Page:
Taiwan's Computex trade show, a key event in the PC industry calendar, opens on 6 June in Taipei.
The show is traditionally used by Taiwan-based manufacturers to demonstrate products ready for delivery during the run-up to the Christmas season.
Taiwanese companies dominate the production of products like desktop PC motherboards and notebook PCs, cornering more than 80 per cent of global production.
Computex attracts hordes of system integrators, distributors and other buyers from Europe, the US and Asia.
More than 120,000 visitors are expected to see tens of thousands of products from approximately 1,300 companies at Computex, which runs from 6 to 10 June.
With Intel and AMD releasing, or about to release, new processors, market watchers will be keeping a close eye on the level of support they receive from motherboard and notebook makers, the vast majority of which are based in Taiwan.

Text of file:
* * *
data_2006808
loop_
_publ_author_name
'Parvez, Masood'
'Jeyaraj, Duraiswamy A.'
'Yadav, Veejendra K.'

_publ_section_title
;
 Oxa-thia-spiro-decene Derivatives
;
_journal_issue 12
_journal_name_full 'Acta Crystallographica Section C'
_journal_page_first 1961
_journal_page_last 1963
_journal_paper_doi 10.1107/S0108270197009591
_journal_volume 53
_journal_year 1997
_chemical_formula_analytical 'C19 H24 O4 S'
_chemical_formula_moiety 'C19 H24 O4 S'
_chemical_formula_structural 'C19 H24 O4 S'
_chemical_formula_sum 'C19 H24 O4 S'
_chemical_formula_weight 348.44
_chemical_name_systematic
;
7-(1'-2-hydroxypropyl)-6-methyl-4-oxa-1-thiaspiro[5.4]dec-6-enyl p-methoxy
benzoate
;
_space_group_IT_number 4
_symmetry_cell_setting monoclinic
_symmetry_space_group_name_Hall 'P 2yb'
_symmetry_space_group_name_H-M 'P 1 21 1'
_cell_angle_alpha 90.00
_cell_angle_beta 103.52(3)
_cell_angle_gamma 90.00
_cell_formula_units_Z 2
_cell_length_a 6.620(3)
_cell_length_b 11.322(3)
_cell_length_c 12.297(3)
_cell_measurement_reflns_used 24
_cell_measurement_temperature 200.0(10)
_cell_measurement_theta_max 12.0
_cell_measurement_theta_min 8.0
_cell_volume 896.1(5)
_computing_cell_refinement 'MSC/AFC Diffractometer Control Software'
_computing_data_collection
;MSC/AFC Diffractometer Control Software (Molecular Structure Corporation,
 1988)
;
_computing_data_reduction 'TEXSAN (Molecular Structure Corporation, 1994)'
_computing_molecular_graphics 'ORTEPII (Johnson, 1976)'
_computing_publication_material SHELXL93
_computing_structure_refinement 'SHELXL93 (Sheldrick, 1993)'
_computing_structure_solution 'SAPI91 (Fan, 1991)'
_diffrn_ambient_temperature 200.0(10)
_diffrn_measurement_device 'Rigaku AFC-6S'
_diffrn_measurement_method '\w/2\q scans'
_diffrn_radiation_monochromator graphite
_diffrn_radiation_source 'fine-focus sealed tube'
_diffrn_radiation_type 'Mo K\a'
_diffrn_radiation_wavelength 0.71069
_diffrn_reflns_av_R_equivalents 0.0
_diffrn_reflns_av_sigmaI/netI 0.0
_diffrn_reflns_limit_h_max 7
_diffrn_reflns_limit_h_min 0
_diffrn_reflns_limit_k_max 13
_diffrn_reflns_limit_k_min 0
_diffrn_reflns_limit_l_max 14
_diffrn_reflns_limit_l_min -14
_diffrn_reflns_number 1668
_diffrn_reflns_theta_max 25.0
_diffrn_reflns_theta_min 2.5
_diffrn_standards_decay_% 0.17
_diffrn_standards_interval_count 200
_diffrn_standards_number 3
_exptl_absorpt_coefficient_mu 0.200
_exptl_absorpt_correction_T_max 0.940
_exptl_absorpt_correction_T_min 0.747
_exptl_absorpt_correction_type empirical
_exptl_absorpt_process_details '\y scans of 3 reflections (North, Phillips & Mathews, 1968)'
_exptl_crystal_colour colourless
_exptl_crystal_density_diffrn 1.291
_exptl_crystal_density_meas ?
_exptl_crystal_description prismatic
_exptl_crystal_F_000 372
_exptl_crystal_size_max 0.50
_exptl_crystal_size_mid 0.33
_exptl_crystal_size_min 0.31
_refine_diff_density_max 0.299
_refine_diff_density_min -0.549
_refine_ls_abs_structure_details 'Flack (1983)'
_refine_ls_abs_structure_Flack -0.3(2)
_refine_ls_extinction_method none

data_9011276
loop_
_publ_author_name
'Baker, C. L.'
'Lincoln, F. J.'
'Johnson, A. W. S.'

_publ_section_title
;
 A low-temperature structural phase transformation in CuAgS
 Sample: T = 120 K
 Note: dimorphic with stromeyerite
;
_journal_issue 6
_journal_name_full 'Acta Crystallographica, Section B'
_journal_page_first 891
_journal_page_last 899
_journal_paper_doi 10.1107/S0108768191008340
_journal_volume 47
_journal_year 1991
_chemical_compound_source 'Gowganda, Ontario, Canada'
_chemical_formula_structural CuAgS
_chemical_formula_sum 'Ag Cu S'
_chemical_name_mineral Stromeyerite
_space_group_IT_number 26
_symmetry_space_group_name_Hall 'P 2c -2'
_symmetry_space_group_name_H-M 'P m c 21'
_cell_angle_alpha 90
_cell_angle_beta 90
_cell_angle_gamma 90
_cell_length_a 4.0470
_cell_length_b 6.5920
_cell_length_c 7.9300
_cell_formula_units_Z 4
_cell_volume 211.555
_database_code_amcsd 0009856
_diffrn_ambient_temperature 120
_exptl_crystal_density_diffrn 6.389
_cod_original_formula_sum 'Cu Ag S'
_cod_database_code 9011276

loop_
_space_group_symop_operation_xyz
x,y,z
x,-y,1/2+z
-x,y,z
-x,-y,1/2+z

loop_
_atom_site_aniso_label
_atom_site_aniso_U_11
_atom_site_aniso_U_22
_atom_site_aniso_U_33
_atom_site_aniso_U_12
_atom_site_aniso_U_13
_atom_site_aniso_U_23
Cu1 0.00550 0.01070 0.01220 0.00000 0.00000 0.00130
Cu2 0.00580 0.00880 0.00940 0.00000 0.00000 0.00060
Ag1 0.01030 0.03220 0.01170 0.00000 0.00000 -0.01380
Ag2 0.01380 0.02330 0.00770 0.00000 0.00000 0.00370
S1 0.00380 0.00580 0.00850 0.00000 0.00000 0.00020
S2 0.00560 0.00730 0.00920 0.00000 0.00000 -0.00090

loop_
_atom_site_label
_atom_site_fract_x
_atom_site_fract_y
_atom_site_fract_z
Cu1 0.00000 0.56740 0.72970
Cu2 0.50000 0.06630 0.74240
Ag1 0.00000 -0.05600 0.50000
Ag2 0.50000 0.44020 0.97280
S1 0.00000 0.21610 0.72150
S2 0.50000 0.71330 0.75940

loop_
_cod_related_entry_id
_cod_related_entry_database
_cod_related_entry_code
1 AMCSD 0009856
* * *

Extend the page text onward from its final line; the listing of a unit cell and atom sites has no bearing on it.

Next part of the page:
AMD recently announced its new line of socket AM2 CPUs, which are its first to use faster DDR2 memory. AMD has traditionally tried to keep CPU socket changes to a minimum to make it easier for PC makers to support its chips.
Intel has been able to follow a different path thanks to its market dominance, and releases new CPU sockets yearly.
So the transition to a new socket type, and the level of support it receives, are important indicators of AMD's new status as a leader in the CPU market, rather than a follower.
In addition, AMD's digital home media sharing platform, AMD Live, will be formally launched at the show.
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